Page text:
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It is one of the anomalies in the political constitution of the German confederacy, that it comprehends several powers, which are wholly independent in regard to the government of the greater part of their dominions, and have subjected only a small portion of them to the laws of the union. It would be worse than simplicity, not to see in this arrangement a mere pretext for the interference of England, Austria, and Prussia, in the affairs of Germany proper.

These states are nominally members of the league, but really masters of it; and the union, considered in distinction from the independent possessions of the principal members, can hardly be said to enjoy a real political existence. It is fortunate, therefore, for the interests of the smaller states, that its general operation is as feeble as it is unjust ; and that it leaves the members, as separate sovereignties, in possession of every thing essential to independence either in form or substance. - The interval that has elapsed since the peace of Paris, has been marked in these states by important and interesting events. It has been the epoch of the introduction of representative government. This important revolution has been effected without bloodshed, or violence, under the influence of an enlightened public opinion, and with the free consent of the sovereigns of these countries; some of whom have distinguished themselves by a truly liberal and magnanimous spirit. Such events are sufficiently curiousto merit particular attention ; and as they had not perhaps, at the time of their occurrence, the immediate notoriety which belongs almost exclusively to military transactions, some notice of them in detail may not be wholly superfluous. This will form the principal subject of the present section. As the history of the confederacy is intimately connected with that of the separate representative governments, it will be necessary to commence by stating some of its principal points. It is only in this part of the subject that I shall have occasion to touch upon the affairs of Austria, which has not been the theatre of any important domestic occur.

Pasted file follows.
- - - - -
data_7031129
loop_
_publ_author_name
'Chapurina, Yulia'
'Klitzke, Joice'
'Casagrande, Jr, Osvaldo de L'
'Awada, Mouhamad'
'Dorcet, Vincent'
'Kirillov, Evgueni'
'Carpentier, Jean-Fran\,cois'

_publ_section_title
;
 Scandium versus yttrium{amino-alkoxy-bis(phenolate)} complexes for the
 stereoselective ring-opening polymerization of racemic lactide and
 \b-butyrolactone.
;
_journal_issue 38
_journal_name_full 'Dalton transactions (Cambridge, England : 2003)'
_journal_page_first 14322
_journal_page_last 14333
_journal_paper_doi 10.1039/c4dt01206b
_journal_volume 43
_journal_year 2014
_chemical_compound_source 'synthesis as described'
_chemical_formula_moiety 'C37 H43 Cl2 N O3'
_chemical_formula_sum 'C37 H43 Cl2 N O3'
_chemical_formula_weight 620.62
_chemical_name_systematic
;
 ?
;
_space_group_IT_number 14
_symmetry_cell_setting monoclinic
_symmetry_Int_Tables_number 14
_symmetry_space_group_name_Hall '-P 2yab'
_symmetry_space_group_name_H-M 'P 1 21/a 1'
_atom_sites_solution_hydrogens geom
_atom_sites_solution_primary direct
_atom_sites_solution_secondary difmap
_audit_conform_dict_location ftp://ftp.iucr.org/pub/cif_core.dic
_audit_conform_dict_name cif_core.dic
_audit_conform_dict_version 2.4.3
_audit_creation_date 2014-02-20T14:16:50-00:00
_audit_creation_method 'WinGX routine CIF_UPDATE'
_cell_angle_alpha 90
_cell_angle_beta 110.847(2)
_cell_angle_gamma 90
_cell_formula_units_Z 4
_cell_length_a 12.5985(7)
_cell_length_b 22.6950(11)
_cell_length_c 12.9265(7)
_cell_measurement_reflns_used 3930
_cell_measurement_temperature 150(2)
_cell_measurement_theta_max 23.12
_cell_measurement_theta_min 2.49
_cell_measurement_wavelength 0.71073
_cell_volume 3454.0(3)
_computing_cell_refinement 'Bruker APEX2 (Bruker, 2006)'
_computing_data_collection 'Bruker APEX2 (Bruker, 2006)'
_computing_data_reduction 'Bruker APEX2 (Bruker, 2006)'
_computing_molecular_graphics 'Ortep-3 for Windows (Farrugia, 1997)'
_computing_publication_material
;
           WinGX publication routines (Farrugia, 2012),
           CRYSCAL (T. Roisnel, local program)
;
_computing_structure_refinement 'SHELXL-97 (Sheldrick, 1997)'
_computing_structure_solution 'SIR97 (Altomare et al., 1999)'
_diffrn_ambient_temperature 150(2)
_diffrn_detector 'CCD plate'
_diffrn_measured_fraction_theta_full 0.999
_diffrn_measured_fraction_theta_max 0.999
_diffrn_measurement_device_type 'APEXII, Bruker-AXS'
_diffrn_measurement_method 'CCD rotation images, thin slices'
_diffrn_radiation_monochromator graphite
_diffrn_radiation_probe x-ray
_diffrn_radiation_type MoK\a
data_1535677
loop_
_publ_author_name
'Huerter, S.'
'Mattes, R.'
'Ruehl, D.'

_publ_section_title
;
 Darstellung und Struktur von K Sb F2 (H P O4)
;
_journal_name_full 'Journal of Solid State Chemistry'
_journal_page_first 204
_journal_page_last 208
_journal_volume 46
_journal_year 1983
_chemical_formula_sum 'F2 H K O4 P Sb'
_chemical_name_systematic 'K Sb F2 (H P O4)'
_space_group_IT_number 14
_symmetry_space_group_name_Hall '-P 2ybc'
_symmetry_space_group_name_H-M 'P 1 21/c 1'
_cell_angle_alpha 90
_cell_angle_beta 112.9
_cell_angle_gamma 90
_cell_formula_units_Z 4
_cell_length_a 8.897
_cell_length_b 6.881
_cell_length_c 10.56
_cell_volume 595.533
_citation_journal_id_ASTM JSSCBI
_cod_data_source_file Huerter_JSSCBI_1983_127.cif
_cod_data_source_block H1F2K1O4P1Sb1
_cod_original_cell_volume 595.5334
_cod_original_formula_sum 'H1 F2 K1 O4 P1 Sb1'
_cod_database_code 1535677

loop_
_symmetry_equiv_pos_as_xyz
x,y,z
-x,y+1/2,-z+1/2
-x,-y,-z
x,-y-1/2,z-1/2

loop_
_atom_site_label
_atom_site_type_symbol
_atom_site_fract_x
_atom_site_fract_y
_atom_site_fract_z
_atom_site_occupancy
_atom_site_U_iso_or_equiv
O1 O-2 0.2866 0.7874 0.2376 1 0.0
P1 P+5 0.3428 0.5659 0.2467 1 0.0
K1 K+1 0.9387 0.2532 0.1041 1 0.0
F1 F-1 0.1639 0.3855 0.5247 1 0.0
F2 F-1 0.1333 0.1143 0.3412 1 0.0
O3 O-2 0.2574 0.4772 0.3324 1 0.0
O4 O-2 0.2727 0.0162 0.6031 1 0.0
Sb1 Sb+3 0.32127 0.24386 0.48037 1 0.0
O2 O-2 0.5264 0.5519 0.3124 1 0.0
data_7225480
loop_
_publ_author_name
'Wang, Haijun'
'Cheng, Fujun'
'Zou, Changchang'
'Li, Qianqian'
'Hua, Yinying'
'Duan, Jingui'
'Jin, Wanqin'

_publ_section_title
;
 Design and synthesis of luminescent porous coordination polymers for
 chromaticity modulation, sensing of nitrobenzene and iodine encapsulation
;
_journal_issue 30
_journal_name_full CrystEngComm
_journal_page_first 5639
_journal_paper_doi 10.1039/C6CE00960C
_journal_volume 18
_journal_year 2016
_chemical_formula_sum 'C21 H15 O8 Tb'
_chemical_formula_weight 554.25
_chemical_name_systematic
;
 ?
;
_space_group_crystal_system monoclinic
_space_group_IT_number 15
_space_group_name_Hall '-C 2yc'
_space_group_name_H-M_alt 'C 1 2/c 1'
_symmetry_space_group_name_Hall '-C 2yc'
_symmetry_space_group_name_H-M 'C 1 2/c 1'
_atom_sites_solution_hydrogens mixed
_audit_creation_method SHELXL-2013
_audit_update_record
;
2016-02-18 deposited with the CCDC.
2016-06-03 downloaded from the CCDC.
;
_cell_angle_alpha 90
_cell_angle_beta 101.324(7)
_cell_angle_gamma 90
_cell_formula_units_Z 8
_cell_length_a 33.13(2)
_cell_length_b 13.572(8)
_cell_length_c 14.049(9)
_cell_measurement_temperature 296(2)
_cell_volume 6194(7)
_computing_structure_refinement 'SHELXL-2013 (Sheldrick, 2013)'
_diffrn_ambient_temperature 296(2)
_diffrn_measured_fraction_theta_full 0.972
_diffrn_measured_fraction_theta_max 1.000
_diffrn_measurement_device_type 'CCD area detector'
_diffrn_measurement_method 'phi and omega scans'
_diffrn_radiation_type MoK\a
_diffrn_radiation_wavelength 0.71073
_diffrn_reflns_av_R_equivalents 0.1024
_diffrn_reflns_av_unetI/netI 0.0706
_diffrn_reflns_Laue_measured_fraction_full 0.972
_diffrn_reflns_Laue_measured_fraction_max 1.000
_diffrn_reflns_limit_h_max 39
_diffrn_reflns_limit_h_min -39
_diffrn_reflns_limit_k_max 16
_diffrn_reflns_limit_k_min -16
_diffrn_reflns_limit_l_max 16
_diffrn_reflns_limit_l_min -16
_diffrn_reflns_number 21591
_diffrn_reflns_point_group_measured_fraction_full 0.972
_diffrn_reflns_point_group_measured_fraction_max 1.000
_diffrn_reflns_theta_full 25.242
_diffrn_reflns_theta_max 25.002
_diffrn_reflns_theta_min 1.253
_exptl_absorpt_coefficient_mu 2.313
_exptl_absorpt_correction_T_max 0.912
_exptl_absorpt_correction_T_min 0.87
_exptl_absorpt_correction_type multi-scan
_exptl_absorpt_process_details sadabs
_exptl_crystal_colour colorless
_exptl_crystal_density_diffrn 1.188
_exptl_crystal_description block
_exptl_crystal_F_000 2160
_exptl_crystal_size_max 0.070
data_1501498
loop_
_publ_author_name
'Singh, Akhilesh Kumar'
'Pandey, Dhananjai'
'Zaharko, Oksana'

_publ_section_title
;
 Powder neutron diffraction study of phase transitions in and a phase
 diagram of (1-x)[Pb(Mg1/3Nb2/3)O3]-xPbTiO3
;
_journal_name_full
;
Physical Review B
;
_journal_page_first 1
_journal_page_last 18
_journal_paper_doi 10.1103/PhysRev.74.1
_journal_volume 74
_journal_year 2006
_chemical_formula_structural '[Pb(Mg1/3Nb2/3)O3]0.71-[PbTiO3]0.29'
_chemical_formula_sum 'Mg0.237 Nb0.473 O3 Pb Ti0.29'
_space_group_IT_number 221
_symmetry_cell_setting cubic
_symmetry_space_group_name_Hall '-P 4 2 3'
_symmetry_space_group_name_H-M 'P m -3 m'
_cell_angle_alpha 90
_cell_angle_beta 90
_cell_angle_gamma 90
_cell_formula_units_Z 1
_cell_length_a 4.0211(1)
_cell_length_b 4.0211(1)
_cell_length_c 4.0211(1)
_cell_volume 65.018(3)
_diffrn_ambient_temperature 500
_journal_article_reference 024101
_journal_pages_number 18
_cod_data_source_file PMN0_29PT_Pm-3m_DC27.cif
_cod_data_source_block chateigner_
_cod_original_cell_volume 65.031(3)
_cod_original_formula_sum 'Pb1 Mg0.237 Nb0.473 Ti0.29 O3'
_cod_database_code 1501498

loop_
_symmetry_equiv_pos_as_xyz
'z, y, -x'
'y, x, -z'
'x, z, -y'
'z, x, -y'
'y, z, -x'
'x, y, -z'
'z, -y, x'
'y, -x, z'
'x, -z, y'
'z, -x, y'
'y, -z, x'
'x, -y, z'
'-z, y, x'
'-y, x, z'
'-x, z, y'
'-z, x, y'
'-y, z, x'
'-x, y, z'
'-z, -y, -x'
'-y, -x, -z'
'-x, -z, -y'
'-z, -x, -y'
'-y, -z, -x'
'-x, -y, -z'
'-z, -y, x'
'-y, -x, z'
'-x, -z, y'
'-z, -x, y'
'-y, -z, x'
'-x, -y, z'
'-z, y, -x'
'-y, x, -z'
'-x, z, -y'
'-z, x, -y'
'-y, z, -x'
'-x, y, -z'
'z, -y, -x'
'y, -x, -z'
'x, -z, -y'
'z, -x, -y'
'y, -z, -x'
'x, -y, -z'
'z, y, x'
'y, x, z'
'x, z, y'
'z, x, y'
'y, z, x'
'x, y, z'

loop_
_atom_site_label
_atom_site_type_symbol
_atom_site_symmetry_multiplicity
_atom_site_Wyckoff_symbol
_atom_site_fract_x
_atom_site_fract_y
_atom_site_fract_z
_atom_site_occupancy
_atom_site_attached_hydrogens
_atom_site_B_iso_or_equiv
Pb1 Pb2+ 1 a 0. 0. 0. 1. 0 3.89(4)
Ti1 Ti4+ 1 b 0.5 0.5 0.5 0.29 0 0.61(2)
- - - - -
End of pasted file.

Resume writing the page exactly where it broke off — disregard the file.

Those of Prussia will require particular attention, not only in their connection with the league, but from the interesting nature of the discussions in that kingdom in regard to the new constitution, which has been so long in preparation, and so frequently promised.

At the close of the war, the principal powers of Europe, and most of the inferior ones, fell, by the mere operation of the change of circumstances, into a settled and easy position. But there re


mained in the centre of this great body politic a mass of territorial and political interests, which, by the effect of repeated revolutions and counterrevolutions, had been thrown at last into a state of complete chaos. The principal of these interests, were those connected in different ways with the German states. To adjust them on the broad principles of natural justice might not have been extremely difficult; but it was necessary to reconcile, and satisfy, as far as possible, individual pre- . tensions of the most various and opposite characters, infinite in number and boundless in extent. There were the great states demanding indemnity and increase of power; and the small ones insisting on security and independence. There were the secularised clergy, and the mediatised nobles, clamouring for a restoration of their exclusive privileges, and confiscated property : emperors obstinately refusing the hereditary right to be elected ; and electors bent upon resuming the right of choice, whether there were any body to be chosen or not. *